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No two leaders are alike. Most of them may be inspiring, but not all embrace the perfect set of qualities worth emulating. But it’s okay. What matters more is the impact of their work to the teams they are managing and to the advancement of the business or the organization’s vision.

Have you ever thought which kind of leader are you? Are you the punctual, fair, and the problem solver type? Or are you the type that avoids conflict, blames others, and protects yourself at all costs? Do you want others to like you or respect you?

How Anxiety Affects our Leadership Ability 

The majority of us experience anxiety as a healthy emotion that informs us of our present state of mind, our concerns, and our needs.

There are times when we are unaware of our reaction. As we ignore our reactions to anxiety, they affect our ability to lead.

Let’s examine some of the positive and negative reactions to anxiety.

Positive reaction 

At the first signs of anxiety, we are proactive, and we:

  • Identify the symptoms that are causing the anxiety.
  • Determine the actual problem underlying the symptoms.
  • Identify the issue to be resolved.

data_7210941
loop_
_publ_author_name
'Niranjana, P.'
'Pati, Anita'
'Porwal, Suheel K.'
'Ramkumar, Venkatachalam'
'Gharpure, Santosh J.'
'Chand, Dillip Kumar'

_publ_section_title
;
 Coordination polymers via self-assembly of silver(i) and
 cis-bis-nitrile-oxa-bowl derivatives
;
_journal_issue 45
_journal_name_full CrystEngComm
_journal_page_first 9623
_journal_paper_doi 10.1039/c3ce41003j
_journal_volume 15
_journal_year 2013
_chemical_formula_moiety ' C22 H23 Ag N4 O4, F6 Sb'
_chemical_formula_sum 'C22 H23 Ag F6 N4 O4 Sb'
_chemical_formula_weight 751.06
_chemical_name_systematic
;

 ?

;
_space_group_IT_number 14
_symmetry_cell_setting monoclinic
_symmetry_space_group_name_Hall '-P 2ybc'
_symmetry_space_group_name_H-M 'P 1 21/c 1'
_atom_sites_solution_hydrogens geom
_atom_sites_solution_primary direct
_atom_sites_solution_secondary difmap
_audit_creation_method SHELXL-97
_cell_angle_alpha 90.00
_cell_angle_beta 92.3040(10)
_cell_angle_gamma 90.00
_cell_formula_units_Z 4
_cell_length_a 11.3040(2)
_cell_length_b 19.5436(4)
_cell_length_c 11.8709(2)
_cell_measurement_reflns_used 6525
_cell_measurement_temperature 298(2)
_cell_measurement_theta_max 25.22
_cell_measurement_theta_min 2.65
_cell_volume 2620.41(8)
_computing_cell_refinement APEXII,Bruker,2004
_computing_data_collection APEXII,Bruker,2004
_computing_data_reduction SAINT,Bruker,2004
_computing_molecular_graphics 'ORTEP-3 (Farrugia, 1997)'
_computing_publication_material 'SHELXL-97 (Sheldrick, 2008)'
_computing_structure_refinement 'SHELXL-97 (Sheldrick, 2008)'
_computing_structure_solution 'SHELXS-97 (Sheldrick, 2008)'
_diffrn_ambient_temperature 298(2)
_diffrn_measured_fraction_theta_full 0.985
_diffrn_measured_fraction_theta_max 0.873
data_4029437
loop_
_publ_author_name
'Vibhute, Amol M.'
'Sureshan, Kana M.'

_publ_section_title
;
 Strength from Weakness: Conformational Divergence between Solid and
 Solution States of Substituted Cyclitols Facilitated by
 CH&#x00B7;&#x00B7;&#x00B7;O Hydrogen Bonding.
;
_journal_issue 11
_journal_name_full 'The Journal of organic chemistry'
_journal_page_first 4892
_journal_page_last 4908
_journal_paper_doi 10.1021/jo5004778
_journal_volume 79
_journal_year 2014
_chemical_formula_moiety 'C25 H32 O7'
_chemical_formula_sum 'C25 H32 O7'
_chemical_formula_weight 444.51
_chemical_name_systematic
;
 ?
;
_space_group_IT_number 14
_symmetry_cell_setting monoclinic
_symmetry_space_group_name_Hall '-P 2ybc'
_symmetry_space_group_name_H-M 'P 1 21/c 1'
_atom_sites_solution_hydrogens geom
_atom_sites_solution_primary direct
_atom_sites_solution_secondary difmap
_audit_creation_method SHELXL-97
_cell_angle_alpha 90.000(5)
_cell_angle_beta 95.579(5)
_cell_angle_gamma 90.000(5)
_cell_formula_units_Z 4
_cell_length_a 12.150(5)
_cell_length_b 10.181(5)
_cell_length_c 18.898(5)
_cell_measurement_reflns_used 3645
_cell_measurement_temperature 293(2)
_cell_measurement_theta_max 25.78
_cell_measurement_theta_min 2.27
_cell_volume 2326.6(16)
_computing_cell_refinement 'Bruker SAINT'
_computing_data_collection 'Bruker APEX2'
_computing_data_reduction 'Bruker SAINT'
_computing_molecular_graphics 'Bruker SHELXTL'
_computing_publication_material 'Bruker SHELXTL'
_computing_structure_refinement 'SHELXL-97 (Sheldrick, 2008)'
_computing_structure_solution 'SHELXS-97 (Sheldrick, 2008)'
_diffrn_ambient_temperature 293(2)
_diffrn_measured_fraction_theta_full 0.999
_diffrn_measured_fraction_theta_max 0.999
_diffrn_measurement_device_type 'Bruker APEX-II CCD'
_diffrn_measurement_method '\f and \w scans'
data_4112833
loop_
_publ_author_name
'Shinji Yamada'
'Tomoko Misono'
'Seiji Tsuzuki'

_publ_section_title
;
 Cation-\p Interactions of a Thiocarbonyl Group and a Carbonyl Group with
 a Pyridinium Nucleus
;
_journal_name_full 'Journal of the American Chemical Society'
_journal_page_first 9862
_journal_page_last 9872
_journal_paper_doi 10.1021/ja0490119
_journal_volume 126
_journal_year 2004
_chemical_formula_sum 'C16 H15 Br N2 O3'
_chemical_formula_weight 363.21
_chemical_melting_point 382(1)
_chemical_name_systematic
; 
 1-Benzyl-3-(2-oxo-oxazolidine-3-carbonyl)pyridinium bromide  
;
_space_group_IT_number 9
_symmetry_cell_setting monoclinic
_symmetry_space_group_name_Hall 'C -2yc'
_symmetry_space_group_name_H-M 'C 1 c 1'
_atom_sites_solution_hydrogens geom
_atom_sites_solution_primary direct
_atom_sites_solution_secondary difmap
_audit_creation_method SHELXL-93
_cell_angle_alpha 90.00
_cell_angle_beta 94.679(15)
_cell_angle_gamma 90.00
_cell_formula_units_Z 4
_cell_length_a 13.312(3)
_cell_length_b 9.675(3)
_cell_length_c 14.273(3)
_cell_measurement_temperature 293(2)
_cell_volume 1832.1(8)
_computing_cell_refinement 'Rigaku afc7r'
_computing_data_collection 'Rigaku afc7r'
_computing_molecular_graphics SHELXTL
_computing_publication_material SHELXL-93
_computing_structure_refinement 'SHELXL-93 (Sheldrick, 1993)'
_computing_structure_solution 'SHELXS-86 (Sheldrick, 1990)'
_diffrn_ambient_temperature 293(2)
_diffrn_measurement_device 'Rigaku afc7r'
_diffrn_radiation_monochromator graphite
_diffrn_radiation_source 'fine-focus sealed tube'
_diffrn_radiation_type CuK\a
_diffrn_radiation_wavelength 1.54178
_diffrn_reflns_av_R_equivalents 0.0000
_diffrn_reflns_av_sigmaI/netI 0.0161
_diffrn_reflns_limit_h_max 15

• Outline the key messages.
  • Determine the best time to engage others in the resolution process.
  • Prepare to hear others stories.
  • Find the potential options to solve the issue, and
  • Select the best option.

Negative reactions

There are four possible negative reactions.

1. Blaming

Some leaders engage in blaming behavior when they want to avoid negativity themselves. They are unable to engage in problem-solving. When they do not believe that failure can be positive, they are unable to accept any responsibility for the outcomes achieved.

2. Overproducing

Some leaders overproduce by doing the work themselves. Overproducing managers make statements such as, “If you want anything done, you have to do it yourself,” or “No one can do it as well as I do.”

The best leaders are mentors and coaches. While they know that they are better than others at certain tasks, they also acknowledge that there are others who are better than them at other vital duties.

3. Underproducing

It is not uncommon to hear staff complain that their leader avoids conflict. She disappears when issues need resolution.

4. Distancing

Acting as if you don’t know anything about an issue, doesn’t work in the long run. Shutting your door or spending time in other offices away from the issue doesn’t either. Your staff sees what you are doing and may resent your approach.

Leadership in Action

There are multiple verbal techniques you can learn to enable you to handle even the most difficult employee. Take the time to work with a coach and learn those techniques. Your team will enjoy these new colors and appreciate your effectiveness as you fulfill your role.

Do you want to

  • reduce stress and achieve harmony in your personal and professional life?
  • be a more effective and efficient leader in your workplace?

If you want to be on top of your game, then you will benefit the most from coaching.

I am offering a free 20-minute consultation to help you decide which coaching package is best for you. Click the button below to schedule a call.

Dr. Brenda Kelleher-Flight

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